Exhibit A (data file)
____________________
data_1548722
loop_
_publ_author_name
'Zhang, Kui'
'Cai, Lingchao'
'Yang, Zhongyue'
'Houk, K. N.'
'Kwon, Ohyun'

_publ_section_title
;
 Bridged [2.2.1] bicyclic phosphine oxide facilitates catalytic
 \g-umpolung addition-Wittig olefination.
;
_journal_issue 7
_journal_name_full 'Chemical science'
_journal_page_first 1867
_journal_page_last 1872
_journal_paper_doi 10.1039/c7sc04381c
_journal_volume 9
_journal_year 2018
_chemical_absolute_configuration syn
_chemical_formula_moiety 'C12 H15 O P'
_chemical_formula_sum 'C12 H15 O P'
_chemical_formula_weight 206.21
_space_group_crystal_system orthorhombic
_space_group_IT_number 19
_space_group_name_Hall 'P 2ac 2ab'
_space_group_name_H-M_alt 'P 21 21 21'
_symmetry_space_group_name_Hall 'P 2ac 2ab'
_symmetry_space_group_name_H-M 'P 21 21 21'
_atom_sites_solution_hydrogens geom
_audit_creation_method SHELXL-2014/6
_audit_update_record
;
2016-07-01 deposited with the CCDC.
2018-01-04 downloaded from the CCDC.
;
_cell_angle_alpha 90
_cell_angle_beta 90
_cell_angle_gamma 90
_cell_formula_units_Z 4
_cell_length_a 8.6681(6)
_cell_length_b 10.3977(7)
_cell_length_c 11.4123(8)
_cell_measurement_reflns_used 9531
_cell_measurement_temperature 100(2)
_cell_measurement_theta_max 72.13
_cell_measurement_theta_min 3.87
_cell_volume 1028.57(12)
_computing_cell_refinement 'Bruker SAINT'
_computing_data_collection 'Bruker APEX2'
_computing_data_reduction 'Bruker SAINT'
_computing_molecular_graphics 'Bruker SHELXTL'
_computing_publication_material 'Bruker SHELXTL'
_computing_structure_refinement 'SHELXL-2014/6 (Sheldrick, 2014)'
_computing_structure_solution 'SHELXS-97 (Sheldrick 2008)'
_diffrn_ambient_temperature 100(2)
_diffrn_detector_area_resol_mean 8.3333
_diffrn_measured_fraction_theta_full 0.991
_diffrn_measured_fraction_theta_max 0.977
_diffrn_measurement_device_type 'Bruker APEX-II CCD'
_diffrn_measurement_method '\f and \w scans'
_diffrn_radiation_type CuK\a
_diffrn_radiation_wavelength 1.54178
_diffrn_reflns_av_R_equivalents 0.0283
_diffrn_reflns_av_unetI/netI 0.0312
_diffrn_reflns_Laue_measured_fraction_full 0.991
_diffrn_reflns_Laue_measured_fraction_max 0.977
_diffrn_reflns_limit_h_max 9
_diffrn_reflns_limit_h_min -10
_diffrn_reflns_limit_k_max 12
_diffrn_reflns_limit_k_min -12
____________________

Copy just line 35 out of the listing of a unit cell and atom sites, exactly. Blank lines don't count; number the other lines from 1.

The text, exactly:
2016-07-01 deposited with the CCDC.